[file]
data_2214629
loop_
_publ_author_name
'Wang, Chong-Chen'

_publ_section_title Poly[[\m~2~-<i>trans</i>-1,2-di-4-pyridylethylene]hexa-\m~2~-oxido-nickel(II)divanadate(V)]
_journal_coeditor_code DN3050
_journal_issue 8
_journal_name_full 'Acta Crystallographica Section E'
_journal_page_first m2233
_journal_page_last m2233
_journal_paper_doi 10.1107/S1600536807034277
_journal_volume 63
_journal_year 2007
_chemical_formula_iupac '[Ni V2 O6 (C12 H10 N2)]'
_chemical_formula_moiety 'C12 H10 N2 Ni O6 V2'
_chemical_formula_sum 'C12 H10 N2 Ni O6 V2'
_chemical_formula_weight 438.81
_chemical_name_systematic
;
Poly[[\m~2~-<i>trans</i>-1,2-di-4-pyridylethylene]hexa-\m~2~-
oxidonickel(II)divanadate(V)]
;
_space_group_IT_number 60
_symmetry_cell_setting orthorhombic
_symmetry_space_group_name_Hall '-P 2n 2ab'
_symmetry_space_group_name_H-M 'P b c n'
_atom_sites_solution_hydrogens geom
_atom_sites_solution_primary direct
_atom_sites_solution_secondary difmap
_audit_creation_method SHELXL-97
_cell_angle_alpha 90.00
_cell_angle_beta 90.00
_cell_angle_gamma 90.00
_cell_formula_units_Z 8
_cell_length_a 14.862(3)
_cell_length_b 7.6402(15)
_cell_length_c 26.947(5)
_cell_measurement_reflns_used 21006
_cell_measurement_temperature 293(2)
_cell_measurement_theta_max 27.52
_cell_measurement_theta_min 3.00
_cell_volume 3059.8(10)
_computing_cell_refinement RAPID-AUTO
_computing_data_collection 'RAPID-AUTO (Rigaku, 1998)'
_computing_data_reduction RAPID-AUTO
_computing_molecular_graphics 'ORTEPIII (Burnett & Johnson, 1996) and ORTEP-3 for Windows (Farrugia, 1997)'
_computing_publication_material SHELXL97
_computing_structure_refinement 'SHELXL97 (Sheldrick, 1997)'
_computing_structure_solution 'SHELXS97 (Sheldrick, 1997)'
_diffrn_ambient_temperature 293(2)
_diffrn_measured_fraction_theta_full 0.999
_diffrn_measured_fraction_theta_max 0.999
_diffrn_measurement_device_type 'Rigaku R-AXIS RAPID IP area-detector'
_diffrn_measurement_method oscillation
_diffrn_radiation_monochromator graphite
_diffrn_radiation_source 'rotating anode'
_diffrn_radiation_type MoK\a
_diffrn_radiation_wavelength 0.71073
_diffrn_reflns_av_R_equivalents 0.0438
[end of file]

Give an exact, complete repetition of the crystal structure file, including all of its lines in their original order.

data_2214629
loop_
_publ_author_name
'Wang, Chong-Chen'

_publ_section_title Poly[[\m~2~-<i>trans</i>-1,2-di-4-pyridylethylene]hexa-\m~2~-oxido-nickel(II)divanadate(V)]
_journal_coeditor_code DN3050
_journal_issue 8
_journal_name_full 'Acta Crystallographica Section E'
_journal_page_first m2233
_journal_page_last m2233
_journal_paper_doi 10.1107/S1600536807034277
_journal_volume 63
_journal_year 2007
_chemical_formula_iupac '[Ni V2 O6 (C12 H10 N2)]'
_chemical_formula_moiety 'C12 H10 N2 Ni O6 V2'
_chemical_formula_sum 'C12 H10 N2 Ni O6 V2'
_chemical_formula_weight 438.81
_chemical_name_systematic
;
Poly[[\m~2~-<i>trans</i>-1,2-di-4-pyridylethylene]hexa-\m~2~-
oxidonickel(II)divanadate(V)]
;
_space_group_IT_number 60
_symmetry_cell_setting orthorhombic
_symmetry_space_group_name_Hall '-P 2n 2ab'
_symmetry_space_group_name_H-M 'P b c n'
_atom_sites_solution_hydrogens geom
_atom_sites_solution_primary direct
_atom_sites_solution_secondary difmap
_audit_creation_method SHELXL-97
_cell_angle_alpha 90.00
_cell_angle_beta 90.00
_cell_angle_gamma 90.00
_cell_formula_units_Z 8
_cell_length_a 14.862(3)
_cell_length_b 7.6402(15)
_cell_length_c 26.947(5)
_cell_measurement_reflns_used 21006
_cell_measurement_temperature 293(2)
_cell_measurement_theta_max 27.52
_cell_measurement_theta_min 3.00
_cell_volume 3059.8(10)
_computing_cell_refinement RAPID-AUTO
_computing_data_collection 'RAPID-AUTO (Rigaku, 1998)'
_computing_data_reduction RAPID-AUTO
_computing_molecular_graphics 'ORTEPIII (Burnett & Johnson, 1996) and ORTEP-3 for Windows (Farrugia, 1997)'
_computing_publication_material SHELXL97
_computing_structure_refinement 'SHELXL97 (Sheldrick, 1997)'
_computing_structure_solution 'SHELXS97 (Sheldrick, 1997)'
_diffrn_ambient_temperature 293(2)
_diffrn_measured_fraction_theta_full 0.999
_diffrn_measured_fraction_theta_max 0.999
_diffrn_measurement_device_type 'Rigaku R-AXIS RAPID IP area-detector'
_diffrn_measurement_method oscillation
_diffrn_radiation_monochromator graphite
_diffrn_radiation_source 'rotating anode'
_diffrn_radiation_type MoK\a
_diffrn_radiation_wavelength 0.71073
_diffrn_reflns_av_R_equivalents 0.0438